INTERVIEW/Taiwan's carbon fee rate will take CPI into consideration: Minister
Taipei, Sept. 14 (CNA) In an interview with CNA on Tuesday, Minister of Environment Shieu Fuh-sheng (薛富盛) said the carbon fees to be collected starting in 2025 will take the consumer price index (CPI) into consideration to avoid "green inflation."
The phasing-in of the European Union's Carbon Border Adjustment Mechanism (CBAM), which levies carbon tariffs on goods imported into the region, will start in October 2023 and become fully operational in 2026. Thereafter, importers will be granted rebates if they show they have paid the carbon price in the jurisdiction where the goods are produced.
The Ministry of Environment, which was upgraded from the Environmental Protection Administration (EPA) last month, announced that the carbon fees to be collected in 2025 in Taiwan will be based on the amount of carbon emissions in 2024. The collection of carbon fees will also help domestic exporters meet CBAM requirements.
As to the rate of the carbon fee, Shieu told CNA the carbon price will not be determined by one single index, but the CPI may be taken into consideration, as the government wants to avoid price fluctuations or "green inflation."
Shieu said the carbon fee will certainly be in excess of US$10 per tonne and be raised gradually, following a biannual review. He stressed that increases will be decided by a professional review committee and be implemented with supporting measures.
A lot of local industries had thought emitting carbon pollution would not come with a price, a mentality that has to change, Shieu said, adding that it is something the general public is now also aware.
The carbon fee will be set within an acceptable range for industries to minimize the potential impact, the minister said.
Taiwan opened its first carbon exchange in August, but the actual exchange of carbon credits cannot take place until the enforcement rules of the Climate Change Response Act are passed, a draft of which is expected to be proposed at the end of this year, according to the ministry.
Shieu said they have been studying different exchange systems but there are no easy fixes as each county has a very different industrial profile. For example, Singapore focuses mainly on commerce, but Taiwan has a large manufacturing sector.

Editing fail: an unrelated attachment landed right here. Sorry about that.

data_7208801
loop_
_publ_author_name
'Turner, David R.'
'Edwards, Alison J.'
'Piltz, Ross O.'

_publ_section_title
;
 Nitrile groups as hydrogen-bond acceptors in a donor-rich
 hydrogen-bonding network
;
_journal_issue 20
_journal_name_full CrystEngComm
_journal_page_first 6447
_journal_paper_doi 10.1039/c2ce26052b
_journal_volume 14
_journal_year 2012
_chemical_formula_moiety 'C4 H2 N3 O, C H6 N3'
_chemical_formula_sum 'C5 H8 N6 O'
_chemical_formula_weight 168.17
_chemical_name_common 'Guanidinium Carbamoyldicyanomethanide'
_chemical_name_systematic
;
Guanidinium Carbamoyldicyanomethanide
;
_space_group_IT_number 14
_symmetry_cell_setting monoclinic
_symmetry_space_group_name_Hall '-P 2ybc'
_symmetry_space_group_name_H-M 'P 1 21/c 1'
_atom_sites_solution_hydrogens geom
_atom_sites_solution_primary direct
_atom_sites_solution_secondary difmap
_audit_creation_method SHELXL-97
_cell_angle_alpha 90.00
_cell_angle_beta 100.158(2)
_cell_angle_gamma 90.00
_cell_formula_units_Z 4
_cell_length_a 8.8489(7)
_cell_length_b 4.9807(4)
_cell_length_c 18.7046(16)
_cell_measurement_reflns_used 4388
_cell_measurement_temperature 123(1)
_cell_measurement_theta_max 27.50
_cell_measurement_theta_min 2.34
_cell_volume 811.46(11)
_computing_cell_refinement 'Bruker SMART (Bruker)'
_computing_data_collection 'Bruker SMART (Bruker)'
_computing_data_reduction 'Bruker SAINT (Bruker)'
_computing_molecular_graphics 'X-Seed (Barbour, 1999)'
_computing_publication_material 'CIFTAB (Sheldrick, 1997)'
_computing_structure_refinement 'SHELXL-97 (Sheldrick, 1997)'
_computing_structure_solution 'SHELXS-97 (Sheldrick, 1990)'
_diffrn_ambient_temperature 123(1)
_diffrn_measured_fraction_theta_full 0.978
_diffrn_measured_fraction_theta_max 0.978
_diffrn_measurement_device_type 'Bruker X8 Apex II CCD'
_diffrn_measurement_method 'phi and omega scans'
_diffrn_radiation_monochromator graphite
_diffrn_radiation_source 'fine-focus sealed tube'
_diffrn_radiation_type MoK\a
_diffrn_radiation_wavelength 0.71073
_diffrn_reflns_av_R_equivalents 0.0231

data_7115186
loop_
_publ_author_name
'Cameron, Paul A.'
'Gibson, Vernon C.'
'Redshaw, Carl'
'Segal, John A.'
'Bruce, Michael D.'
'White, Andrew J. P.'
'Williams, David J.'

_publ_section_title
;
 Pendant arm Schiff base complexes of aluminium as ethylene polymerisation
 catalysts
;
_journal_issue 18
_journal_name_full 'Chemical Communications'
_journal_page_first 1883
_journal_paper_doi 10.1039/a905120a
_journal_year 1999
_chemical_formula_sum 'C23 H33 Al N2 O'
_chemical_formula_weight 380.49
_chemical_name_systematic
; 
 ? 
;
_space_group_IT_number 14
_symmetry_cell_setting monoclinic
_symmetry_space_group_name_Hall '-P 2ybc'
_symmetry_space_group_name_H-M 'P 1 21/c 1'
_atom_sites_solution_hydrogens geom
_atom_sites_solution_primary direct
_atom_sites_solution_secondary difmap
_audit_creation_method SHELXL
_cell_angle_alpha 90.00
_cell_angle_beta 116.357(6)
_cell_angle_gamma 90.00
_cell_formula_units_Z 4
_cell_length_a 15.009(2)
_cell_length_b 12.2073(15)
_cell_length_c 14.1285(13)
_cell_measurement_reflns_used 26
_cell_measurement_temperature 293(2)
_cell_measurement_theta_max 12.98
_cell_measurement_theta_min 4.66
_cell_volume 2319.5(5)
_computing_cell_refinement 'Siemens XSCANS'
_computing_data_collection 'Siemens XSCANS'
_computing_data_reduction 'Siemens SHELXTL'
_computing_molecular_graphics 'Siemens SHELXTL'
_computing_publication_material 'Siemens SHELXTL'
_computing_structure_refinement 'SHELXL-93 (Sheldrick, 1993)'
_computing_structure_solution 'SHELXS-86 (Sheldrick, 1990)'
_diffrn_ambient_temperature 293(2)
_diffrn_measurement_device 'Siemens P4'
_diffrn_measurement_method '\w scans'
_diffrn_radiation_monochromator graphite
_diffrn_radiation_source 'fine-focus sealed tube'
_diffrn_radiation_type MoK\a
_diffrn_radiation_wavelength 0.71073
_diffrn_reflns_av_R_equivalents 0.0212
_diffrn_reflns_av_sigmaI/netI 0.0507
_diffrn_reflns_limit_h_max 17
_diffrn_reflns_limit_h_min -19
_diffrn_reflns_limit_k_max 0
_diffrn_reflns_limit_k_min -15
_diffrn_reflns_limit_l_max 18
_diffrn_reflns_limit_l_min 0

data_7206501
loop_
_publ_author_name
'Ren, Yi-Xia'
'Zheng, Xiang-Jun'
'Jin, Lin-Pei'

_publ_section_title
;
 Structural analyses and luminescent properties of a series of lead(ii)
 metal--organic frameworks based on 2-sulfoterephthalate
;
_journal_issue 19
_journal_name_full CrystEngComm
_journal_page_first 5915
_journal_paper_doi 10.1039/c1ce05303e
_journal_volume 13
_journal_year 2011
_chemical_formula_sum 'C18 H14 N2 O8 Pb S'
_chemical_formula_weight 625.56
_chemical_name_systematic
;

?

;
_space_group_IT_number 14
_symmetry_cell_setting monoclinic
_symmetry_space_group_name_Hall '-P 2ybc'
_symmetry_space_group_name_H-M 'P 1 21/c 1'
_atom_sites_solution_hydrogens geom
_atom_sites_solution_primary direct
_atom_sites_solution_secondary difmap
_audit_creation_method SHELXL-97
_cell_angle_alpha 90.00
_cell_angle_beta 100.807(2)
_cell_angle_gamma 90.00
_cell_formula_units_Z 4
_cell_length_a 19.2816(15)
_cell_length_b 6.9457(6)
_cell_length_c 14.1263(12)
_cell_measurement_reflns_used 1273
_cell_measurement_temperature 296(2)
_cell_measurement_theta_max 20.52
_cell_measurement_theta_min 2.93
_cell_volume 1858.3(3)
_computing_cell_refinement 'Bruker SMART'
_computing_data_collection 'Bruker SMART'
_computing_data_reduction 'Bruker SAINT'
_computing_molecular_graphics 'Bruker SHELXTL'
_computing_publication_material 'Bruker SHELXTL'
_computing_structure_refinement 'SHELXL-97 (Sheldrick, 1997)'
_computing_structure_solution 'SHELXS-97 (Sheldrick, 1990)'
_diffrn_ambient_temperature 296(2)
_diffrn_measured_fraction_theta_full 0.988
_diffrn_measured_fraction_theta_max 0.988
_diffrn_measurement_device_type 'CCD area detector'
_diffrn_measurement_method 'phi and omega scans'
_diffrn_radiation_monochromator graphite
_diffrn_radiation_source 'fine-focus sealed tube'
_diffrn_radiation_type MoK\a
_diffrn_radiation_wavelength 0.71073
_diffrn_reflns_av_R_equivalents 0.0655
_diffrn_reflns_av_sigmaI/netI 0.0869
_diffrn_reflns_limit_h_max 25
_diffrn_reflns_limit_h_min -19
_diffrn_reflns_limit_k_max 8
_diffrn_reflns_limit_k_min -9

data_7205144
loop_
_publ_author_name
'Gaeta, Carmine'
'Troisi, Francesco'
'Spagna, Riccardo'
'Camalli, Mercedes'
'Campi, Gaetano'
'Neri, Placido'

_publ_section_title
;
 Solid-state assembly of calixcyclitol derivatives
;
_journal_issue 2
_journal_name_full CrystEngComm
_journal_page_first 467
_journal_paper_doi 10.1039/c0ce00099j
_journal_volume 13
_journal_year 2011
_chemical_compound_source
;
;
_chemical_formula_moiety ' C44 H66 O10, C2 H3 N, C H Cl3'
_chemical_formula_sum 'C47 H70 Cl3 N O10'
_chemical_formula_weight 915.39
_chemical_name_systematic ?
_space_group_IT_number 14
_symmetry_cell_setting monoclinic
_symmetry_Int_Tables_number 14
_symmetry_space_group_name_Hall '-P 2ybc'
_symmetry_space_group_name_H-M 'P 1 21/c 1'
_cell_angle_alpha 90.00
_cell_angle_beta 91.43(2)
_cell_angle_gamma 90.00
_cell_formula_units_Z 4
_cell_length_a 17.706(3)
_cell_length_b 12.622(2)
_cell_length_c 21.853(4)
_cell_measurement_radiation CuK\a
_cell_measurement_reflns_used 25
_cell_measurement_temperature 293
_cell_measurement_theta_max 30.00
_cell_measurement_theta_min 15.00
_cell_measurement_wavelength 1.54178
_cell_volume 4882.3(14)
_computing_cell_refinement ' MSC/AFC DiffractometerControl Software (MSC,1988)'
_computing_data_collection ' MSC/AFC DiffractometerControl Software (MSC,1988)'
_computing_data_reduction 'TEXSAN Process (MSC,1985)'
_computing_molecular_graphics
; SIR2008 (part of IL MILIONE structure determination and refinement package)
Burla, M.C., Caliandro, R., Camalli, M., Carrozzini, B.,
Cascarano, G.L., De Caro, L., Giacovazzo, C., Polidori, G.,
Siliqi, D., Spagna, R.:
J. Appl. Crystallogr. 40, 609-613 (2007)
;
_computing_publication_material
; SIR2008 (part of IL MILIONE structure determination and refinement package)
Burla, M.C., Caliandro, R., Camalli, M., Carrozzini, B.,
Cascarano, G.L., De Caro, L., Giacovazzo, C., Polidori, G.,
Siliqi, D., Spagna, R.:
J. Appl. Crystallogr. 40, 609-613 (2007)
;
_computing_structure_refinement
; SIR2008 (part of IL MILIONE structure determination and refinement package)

Commenting on the possible future market format, Shieu said policy incentives will be proposed to incentivize the active exchange of carbon credits, signaling that holding carbon credits for too long might undermine their value.
Setting an expiration date on credits is one approach, the minister said, but how long this period will last is still under discussion.
Meanwhile, Lee Chien-ming (李堅明), a professor at National Taipei University's Institute of Natural Resource Management, in a presentation delivered at a seminar discussing enterprise strategies with regards carbon emissions, co-hosted by Tatung Co., on Wednesday, called on the government to consider several supporting measures for the upcoming carbon fee collection.
He warned that Taiwan's electricity carbon emissions factor, which is a measure of the amount of carbon dioxide released to produce one kilowatt hour of electricity, already "puts Taiwan on the back foot."
"Taiwan's factor is about 500 grams [of carbon dioxide] per kilowatt hour, which is about 80 grams higher than South Korea, and since South Korea is our main competitor [in semiconductor and ICT industries], that makes the indirect emissions of our industries - electricity consumed times the factor - much higher," Lee said, calling on the government to lower the figure.
Lee also suggested that the government should waive carbon fees for those companies that are able to make "Industrially Determined Contributions," an idea based on that of Nationally Determined Contributions (NDCs) - a climate action plan to cut emissions required of Paris Agreement signatories.
As some companies have already made an effort and spent money on cutting emissions since 2021, when the global 2050 net zero initiative was launched, collecting carbon fees from them would amount to double charging and thereby be more like a punishment rather than an incentive, Lee said.
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